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      03-05-2013, 02:53 PM   #1
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DIY Supersprint N52 header install/review

I originally posted this in the 128i engine section, but I figured it would be useful to have around in the DIY section as well for future reference material.


As some of you know I installed SuperSprint headers on my car a few months ago. It was also a bit of fitment R&D as the SuperSprint headers were for the Euro 125i coupe, and it wasn't 100% assured the fitment would be perfect(it was). As far as I know, this is the only 128i Coupe in the US with SuperSprint headers.

I meant to have a thread on the subject up fairly quickly, but recently I have been so busy that it proved impossible. Fortunately, this has given me the ability to record my long term thoughts on the mod, so in the end this is probably the best situation. I also apologize in advance, photos were taken with a phone while working, so they aren't HDR perfection.

This thread will also be a very mild DIY, and I will be happy to give more detailed pointers/help to anyone else attempting this project. That said, since I don't support Chinese junk knockoff headers, I won't provide insight to anyone using MMW headers and the like. Buy from a reputable company like SuperSprint that refuses to export manufacturing and performs proper R&D before any project.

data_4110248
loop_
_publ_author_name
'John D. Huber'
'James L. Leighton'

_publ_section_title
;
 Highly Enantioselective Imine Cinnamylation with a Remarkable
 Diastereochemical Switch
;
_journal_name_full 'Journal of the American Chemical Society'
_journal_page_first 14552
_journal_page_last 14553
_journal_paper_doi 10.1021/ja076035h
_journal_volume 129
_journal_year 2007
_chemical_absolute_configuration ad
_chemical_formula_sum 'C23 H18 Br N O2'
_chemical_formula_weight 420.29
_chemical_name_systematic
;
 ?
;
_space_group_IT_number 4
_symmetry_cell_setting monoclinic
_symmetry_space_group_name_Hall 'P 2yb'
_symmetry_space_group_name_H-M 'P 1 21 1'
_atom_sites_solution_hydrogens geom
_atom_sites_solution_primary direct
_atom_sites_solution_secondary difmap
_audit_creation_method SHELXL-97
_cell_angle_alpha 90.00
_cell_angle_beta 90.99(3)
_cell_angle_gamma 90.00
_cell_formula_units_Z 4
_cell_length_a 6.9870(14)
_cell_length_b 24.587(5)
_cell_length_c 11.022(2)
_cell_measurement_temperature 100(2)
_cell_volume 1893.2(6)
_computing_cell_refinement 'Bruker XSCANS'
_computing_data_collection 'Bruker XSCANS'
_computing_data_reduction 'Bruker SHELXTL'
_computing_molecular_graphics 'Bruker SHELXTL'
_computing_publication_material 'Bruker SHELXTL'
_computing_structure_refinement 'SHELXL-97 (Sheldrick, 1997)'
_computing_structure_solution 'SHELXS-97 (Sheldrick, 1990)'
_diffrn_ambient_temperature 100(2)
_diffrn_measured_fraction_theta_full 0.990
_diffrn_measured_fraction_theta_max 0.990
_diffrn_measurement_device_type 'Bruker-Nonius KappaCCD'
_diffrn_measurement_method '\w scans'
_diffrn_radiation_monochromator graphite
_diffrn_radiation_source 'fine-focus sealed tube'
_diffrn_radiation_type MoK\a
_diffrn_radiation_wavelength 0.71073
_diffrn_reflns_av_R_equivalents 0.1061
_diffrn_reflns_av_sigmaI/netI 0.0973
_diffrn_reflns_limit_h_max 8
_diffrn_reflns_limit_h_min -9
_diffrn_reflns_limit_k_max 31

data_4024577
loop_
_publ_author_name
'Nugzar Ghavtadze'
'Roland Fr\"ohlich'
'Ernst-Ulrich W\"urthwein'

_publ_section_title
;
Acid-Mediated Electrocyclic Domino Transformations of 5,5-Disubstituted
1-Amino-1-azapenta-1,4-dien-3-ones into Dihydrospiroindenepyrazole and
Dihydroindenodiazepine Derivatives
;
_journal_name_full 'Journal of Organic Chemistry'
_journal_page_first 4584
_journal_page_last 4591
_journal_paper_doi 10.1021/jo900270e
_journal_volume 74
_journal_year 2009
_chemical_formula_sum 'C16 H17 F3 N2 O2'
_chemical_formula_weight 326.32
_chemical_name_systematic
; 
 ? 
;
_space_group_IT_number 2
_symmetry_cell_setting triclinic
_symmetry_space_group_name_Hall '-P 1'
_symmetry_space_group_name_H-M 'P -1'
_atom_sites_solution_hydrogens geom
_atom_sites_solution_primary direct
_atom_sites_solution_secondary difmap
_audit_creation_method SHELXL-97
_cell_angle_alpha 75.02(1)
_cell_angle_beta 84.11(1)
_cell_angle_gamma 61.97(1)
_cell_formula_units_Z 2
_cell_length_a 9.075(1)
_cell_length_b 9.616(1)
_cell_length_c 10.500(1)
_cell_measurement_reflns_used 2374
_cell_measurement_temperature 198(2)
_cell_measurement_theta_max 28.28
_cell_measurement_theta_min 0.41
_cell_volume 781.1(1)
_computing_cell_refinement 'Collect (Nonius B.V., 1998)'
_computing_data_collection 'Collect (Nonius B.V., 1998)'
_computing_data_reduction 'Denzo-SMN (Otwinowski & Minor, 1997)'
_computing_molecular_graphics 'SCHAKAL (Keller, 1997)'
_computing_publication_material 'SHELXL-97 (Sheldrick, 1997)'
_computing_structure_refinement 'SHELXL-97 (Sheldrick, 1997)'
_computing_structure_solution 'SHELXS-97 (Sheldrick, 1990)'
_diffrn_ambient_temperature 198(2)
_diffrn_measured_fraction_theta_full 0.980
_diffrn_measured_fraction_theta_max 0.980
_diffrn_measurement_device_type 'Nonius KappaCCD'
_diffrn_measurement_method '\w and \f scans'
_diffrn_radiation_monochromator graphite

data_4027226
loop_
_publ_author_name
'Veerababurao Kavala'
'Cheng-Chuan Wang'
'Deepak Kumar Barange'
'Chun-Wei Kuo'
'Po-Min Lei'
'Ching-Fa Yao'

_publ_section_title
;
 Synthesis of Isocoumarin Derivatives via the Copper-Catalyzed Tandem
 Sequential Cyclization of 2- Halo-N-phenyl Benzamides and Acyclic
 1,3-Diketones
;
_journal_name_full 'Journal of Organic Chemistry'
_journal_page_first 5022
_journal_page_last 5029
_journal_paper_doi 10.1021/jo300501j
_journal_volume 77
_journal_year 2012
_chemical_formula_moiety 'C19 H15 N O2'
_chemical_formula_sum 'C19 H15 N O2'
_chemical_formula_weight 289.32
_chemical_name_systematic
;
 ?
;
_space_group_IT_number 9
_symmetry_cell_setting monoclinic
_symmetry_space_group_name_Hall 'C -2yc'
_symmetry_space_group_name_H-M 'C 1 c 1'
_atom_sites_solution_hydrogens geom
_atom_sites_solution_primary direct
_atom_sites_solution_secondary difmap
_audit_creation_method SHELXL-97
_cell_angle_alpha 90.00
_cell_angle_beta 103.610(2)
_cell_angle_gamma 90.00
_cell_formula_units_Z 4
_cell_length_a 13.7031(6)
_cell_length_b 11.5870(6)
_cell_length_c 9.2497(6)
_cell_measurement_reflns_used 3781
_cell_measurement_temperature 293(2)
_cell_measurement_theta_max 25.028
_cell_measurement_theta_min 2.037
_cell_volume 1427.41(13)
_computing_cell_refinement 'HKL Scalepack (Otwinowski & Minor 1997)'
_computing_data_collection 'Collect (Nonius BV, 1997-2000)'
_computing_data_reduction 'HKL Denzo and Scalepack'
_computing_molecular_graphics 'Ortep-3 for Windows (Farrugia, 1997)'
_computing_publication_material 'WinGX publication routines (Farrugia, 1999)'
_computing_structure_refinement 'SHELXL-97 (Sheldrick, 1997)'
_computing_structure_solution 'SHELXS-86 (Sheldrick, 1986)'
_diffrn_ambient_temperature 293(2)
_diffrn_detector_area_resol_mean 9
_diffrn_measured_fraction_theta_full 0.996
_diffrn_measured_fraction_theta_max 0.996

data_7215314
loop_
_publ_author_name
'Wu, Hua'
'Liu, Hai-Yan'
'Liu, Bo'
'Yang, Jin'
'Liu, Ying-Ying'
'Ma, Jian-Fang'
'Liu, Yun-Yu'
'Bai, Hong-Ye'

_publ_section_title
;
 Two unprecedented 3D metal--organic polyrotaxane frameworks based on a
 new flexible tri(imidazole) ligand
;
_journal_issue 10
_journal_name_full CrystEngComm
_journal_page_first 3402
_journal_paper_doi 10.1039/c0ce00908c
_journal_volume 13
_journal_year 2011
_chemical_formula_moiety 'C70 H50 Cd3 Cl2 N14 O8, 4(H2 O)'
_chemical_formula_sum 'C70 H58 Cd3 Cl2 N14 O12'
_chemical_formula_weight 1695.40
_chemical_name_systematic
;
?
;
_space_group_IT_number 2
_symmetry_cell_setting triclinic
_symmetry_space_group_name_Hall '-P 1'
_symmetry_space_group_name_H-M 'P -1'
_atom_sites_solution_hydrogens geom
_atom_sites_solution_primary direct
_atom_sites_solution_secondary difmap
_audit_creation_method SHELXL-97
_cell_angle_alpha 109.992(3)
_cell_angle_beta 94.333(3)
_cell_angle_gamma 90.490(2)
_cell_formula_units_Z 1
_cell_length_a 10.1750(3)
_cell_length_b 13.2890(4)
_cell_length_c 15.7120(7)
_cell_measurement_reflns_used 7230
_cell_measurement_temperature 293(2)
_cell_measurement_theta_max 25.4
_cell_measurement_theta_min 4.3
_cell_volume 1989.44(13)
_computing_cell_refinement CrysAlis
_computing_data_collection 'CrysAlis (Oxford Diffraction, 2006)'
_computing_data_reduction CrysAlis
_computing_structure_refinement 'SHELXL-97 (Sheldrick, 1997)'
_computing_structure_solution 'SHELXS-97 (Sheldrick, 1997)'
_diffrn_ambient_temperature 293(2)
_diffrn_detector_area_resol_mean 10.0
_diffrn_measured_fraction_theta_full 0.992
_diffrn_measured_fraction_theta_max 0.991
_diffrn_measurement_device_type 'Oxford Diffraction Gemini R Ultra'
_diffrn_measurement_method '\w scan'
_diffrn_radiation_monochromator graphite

Section 1: The Install

Time:
6 hours at a leisurely pace.

Tools:
Metric socket set
Various length socket extensions
O2 sensor socket
Power driver for time savings
Zip ties
Red Bull

Parts:
Supersprint Headers
Fresh stud locknut hardware
Fresh header to block gaskets
Fresh header to mid pipe hardware

Here is where it all started. In order to proceed you need to remove the cabin air filter cover, cabin air filter, cabin air filter frame, disconnect the wires/enclosure that run above the the valve cover, remove the valve cover, and disconnect a few miscellaneous plugs. In addition, the washer fluid tank mounting bolt needs to be removed so that you can maneuver the washer fluid tank to allow access to the engine block side of the header mounting hardware.




Here is what I installed. I never saw the SuperSprint headers in the raw as I had them shipped directly to Swain Tech for a full ceramic coating. For those who are curious, coatings like this maximize the thermal efficiency of exhaust components and lower overall engine bay temperatures. The net result is a gain in power and reduction in heat soak, both of which seemed highly important to me in a N/A engine that I'm trying to get every ounce of power out of and is built primarily from aluminum and magnesium.